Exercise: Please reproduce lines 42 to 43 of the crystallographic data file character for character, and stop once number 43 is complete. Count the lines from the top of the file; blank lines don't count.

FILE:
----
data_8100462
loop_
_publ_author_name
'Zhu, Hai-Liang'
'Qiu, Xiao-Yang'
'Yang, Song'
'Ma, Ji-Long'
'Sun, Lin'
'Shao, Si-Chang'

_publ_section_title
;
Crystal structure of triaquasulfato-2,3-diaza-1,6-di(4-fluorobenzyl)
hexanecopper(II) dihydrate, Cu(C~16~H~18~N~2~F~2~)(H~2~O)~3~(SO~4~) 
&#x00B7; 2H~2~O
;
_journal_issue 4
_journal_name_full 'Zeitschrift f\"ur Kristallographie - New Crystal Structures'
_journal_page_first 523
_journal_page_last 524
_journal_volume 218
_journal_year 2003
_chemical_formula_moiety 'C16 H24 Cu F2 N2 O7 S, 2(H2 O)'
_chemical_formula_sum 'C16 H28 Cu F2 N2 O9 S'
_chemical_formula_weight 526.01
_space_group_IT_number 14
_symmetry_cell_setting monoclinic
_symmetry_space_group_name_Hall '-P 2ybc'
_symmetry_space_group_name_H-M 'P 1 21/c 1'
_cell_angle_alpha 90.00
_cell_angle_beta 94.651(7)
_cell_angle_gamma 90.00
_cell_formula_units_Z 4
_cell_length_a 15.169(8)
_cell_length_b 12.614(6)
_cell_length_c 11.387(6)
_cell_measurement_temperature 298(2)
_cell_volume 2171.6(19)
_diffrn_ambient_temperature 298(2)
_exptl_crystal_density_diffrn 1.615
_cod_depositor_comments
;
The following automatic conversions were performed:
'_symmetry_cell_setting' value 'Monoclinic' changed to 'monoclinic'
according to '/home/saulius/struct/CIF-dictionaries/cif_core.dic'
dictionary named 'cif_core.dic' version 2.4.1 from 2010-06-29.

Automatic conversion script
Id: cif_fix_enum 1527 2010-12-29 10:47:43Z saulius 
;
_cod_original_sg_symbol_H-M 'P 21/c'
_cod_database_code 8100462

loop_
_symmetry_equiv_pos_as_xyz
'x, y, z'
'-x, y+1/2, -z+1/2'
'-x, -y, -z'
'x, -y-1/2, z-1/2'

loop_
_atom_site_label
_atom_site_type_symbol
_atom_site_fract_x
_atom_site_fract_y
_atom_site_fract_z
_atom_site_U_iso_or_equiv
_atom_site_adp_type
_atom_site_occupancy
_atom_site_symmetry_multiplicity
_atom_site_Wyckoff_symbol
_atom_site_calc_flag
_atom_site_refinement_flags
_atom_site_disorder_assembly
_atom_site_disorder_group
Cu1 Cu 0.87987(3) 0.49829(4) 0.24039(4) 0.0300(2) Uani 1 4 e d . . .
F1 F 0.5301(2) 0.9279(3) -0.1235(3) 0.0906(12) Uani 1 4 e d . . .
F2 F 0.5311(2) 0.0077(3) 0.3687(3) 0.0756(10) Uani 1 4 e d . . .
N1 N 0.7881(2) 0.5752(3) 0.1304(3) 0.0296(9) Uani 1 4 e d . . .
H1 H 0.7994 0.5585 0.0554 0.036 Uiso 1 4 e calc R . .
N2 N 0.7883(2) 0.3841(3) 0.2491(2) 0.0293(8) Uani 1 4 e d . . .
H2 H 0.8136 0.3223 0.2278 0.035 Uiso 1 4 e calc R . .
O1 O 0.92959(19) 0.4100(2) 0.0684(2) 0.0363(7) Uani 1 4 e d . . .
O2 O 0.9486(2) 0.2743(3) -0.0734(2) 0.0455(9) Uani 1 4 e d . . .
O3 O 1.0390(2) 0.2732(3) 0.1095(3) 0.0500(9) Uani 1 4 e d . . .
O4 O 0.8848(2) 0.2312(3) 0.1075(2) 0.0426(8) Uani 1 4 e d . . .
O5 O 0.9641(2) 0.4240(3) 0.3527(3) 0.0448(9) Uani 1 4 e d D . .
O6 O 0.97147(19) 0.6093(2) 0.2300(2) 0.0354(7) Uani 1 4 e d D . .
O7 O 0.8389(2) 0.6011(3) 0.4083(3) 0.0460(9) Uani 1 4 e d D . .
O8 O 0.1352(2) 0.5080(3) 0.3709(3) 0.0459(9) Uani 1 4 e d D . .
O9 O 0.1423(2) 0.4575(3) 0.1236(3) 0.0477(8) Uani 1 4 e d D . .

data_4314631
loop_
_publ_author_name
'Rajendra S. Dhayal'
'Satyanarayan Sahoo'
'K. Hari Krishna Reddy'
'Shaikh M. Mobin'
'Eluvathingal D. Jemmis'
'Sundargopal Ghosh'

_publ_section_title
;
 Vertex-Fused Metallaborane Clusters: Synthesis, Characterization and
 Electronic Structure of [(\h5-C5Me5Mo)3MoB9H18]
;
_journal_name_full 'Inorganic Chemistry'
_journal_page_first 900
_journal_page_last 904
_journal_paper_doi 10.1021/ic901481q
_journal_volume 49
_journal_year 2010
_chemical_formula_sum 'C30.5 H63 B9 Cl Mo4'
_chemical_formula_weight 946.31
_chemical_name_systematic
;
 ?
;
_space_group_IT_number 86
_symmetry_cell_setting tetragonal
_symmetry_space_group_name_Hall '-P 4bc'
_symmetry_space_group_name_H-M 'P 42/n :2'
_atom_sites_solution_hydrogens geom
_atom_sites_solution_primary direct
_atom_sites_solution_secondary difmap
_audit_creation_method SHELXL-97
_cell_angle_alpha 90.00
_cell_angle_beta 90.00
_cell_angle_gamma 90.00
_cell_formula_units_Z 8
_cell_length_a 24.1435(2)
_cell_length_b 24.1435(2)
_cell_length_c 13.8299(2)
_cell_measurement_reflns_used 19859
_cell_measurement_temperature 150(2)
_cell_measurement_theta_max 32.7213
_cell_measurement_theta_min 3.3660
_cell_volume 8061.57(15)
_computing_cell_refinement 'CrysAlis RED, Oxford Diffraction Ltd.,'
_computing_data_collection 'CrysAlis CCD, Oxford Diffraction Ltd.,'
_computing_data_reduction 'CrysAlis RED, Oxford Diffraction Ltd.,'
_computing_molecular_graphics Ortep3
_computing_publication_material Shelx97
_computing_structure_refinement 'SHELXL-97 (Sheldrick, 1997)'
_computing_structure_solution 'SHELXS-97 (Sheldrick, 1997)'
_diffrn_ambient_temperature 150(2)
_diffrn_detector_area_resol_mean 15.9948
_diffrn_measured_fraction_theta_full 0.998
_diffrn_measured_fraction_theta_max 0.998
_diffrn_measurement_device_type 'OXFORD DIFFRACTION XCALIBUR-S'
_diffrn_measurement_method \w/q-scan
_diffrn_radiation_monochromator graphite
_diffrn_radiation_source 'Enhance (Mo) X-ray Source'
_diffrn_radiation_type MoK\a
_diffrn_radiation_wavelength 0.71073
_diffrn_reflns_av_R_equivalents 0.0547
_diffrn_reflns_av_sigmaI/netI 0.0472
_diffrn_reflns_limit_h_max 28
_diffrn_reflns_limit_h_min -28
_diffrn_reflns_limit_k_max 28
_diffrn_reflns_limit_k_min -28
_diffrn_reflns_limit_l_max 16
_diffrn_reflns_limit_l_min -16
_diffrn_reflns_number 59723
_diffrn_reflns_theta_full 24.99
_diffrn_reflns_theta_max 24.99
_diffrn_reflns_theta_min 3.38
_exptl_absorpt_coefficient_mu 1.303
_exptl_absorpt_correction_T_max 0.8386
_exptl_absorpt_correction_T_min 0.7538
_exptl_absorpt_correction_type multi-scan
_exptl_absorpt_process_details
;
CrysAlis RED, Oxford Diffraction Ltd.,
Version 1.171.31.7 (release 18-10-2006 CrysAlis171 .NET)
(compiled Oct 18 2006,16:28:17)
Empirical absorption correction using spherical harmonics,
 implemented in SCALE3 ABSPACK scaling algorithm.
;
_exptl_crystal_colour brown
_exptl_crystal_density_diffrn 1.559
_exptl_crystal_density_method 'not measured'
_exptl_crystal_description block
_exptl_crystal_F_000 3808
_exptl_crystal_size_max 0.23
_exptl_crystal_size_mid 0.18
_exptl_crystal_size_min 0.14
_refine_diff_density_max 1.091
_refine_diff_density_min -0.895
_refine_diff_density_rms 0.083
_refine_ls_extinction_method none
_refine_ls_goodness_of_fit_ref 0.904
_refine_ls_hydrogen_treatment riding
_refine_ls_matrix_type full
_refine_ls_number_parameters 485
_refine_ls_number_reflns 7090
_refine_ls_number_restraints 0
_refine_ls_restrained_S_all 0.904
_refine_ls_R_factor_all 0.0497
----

The following automatic conversions were performed:
'_symmetry_cell_setting' value 'Monoclinic' changed to 'monoclinic'